Giving Month | Pathways To Sustainability at NLSIU
February 14, 2022
Giving Month is an initiative to provide the alumni community updates on key initiatives at NLSIU, and invite their support in jointly achieving the University’s development goals.
Each week of February will delve deeper on a separate focus area for the University’s development. This week’s focus is Sustainability & Student Welfare. To contribute to these initiatives at NLSIU, please click here.
Environmental sustainability is at the core of NLSIU’s plans to redesign and further develop its campus in 2022 and the years ahead. The University has already taken its incremental first steps toward carbon neutrality through various initiatives. Our objective is to make NLS a ‘net zero campus’ on energy, water and waste in a phased manner.
To set these plans in motion, NLSIU recently conducted a preliminary environmental audit on campus for energy, water, waste and air management. Based on the findings, the University has planned further interventions on campus.
Here are some of the sustainability measures presently implemented at NLSIU:
Rain Water Harvesting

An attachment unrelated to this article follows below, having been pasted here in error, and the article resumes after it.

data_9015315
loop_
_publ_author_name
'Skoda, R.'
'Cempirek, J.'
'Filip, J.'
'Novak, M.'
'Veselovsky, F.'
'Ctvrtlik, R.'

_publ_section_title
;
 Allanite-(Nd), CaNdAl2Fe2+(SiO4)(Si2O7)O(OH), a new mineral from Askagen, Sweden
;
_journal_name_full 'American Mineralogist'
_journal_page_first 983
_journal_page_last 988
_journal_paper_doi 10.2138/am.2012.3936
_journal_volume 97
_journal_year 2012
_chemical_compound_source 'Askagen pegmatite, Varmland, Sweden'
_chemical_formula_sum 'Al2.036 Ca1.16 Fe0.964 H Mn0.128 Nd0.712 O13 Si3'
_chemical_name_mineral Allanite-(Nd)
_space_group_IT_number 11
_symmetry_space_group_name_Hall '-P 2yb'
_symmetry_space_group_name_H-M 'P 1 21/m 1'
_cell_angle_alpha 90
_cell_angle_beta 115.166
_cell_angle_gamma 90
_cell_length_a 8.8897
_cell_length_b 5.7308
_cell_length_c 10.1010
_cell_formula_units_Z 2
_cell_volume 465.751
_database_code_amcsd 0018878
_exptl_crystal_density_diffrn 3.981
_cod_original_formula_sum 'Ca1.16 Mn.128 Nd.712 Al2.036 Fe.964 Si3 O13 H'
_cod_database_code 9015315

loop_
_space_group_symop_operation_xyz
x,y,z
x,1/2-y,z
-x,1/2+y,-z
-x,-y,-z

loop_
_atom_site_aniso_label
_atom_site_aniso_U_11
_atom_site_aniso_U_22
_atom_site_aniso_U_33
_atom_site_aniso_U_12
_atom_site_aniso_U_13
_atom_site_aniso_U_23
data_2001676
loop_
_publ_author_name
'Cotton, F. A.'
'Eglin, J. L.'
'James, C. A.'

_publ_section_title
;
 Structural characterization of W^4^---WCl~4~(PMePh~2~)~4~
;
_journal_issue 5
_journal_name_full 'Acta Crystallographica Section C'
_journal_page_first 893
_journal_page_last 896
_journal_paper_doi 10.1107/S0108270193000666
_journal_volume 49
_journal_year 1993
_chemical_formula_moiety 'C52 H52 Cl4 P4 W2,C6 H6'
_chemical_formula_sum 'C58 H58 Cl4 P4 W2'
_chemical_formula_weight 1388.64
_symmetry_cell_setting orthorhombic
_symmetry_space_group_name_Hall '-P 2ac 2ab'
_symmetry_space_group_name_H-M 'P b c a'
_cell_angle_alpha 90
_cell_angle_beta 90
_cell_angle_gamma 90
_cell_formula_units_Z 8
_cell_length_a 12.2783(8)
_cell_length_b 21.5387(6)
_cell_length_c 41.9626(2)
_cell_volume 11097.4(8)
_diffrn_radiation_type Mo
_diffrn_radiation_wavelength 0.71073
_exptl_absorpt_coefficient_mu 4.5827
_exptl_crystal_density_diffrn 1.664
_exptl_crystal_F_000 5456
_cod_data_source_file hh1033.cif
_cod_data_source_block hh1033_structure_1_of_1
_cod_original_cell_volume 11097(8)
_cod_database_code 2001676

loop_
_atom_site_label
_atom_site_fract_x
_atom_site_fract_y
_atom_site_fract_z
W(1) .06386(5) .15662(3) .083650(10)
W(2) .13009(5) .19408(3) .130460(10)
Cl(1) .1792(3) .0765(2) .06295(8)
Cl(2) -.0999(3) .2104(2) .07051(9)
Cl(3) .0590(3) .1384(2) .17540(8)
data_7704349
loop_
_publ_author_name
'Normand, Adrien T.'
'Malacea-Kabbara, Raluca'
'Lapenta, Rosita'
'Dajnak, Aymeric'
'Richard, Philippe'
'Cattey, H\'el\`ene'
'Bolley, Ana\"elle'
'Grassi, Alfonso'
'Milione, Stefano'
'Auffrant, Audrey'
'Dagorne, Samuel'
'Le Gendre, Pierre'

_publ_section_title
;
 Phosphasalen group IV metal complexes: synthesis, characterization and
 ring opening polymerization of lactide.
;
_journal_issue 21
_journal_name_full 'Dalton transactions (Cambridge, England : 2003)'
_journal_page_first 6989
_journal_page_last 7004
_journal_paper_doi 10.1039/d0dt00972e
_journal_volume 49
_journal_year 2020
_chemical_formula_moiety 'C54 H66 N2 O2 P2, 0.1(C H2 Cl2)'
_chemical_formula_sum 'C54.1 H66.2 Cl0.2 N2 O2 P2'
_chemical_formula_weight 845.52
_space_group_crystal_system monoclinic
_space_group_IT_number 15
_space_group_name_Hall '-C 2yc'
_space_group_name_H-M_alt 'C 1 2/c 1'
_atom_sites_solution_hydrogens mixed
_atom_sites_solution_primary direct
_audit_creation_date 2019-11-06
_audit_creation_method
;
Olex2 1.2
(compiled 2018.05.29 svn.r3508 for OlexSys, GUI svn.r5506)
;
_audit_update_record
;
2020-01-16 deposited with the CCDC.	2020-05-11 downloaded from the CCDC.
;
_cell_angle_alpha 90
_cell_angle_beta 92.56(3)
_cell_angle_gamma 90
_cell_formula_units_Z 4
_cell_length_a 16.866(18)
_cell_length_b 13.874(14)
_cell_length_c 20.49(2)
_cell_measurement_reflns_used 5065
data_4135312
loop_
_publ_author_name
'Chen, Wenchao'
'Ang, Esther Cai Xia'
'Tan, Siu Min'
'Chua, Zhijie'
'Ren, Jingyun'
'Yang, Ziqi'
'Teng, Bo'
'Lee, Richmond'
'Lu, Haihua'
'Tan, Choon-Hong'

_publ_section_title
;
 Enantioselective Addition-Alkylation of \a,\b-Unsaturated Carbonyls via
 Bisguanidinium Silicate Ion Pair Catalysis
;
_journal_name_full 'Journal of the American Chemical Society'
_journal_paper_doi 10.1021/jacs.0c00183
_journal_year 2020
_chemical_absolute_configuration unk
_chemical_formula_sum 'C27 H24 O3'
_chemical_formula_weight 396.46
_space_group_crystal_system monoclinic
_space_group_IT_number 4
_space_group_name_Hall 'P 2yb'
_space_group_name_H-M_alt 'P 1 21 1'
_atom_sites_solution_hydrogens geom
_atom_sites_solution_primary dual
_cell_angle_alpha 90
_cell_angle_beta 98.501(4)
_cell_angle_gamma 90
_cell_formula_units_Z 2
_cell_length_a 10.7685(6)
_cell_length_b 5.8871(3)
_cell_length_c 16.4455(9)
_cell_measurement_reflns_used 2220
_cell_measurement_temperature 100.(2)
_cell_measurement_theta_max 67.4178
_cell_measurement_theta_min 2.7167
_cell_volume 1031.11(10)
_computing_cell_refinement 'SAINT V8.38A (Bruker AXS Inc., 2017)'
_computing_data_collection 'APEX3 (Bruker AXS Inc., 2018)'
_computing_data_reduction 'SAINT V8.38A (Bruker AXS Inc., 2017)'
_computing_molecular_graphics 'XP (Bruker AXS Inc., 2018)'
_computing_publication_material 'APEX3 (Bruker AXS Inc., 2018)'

NLSIU has initiated several measures to conserve water on campus. This includes installation of Rain Water Harvesting (RWH) units and digging of harvesting pits.
The installation of rainwater harvesting units commenced with four phases between July 2020 and December 2021. The RWH units were installed across various locations, covering an area of 2,683 sq metres – Yamuna, Hoogly and Annapoorna hostels, Learning Centre and Training Centre.
Due to a larger tank capacity of 1.6 lakh litres at the Training Centre to store rainwater, the RWH unit installed here not only serves as a water resource for this Centre, but also for the Staff Quarters, the Himalaya Hostel and the Academic Block.
With the completion of the four phases, these RWH units are estimated to yield over 18 lakh litres of rainwater for use over the course of the rainy season.
University Estate Officer and Engineer, Mr. V N Suryanarayana said that with the installation of these units, the amount of water being pumped on campus will reduce by 25%. The University is continuing to explore more such locations on campus including the library and the New Academic Block as potential locations to install RWH units.